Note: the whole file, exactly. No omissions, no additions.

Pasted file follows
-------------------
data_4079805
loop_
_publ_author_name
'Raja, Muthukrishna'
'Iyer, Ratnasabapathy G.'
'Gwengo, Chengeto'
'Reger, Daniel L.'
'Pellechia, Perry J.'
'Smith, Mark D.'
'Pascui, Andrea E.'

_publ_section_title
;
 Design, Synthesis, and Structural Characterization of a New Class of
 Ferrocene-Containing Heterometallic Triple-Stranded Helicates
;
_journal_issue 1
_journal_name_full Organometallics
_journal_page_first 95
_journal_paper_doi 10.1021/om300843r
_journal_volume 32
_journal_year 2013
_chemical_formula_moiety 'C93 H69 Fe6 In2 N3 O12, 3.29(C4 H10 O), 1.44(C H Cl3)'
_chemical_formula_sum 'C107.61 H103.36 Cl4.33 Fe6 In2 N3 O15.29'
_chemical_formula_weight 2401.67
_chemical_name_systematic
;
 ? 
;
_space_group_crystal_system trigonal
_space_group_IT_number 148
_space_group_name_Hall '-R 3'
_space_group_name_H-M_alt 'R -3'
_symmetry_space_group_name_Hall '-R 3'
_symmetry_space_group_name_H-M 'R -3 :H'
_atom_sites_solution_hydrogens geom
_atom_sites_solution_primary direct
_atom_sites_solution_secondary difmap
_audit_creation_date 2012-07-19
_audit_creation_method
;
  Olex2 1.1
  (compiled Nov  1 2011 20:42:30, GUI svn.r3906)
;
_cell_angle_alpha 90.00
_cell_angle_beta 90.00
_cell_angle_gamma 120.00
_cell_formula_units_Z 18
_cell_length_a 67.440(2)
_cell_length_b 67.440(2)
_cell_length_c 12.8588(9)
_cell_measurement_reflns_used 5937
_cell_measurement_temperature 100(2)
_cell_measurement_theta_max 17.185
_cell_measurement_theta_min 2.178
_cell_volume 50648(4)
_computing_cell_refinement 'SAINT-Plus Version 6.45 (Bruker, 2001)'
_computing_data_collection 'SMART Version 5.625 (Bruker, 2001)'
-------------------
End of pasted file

data_4079805
loop_
_publ_author_name
'Raja, Muthukrishna'
'Iyer, Ratnasabapathy G.'
'Gwengo, Chengeto'
'Reger, Daniel L.'
'Pellechia, Perry J.'
'Smith, Mark D.'
'Pascui, Andrea E.'

_publ_section_title
;
 Design, Synthesis, and Structural Characterization of a New Class of
 Ferrocene-Containing Heterometallic Triple-Stranded Helicates
;
_journal_issue 1
_journal_name_full Organometallics
_journal_page_first 95
_journal_paper_doi 10.1021/om300843r
_journal_volume 32
_journal_year 2013
_chemical_formula_moiety 'C93 H69 Fe6 In2 N3 O12, 3.29(C4 H10 O), 1.44(C H Cl3)'
_chemical_formula_sum 'C107.61 H103.36 Cl4.33 Fe6 In2 N3 O15.29'
_chemical_formula_weight 2401.67
_chemical_name_systematic
;
 ? 
;
_space_group_crystal_system trigonal
_space_group_IT_number 148
_space_group_name_Hall '-R 3'
_space_group_name_H-M_alt 'R -3'
_symmetry_space_group_name_Hall '-R 3'
_symmetry_space_group_name_H-M 'R -3 :H'
_atom_sites_solution_hydrogens geom
_atom_sites_solution_primary direct
_atom_sites_solution_secondary difmap
_audit_creation_date 2012-07-19
_audit_creation_method
;
  Olex2 1.1
  (compiled Nov  1 2011 20:42:30, GUI svn.r3906)
;
_cell_angle_alpha 90.00
_cell_angle_beta 90.00
_cell_angle_gamma 120.00
_cell_formula_units_Z 18
_cell_length_a 67.440(2)
_cell_length_b 67.440(2)
_cell_length_c 12.8588(9)
_cell_measurement_reflns_used 5937
_cell_measurement_temperature 100(2)
_cell_measurement_theta_max 17.185
_cell_measurement_theta_min 2.178
_cell_volume 50648(4)
_computing_cell_refinement 'SAINT-Plus Version 6.45 (Bruker, 2001)'
_computing_data_collection 'SMART Version 5.625 (Bruker, 2001)'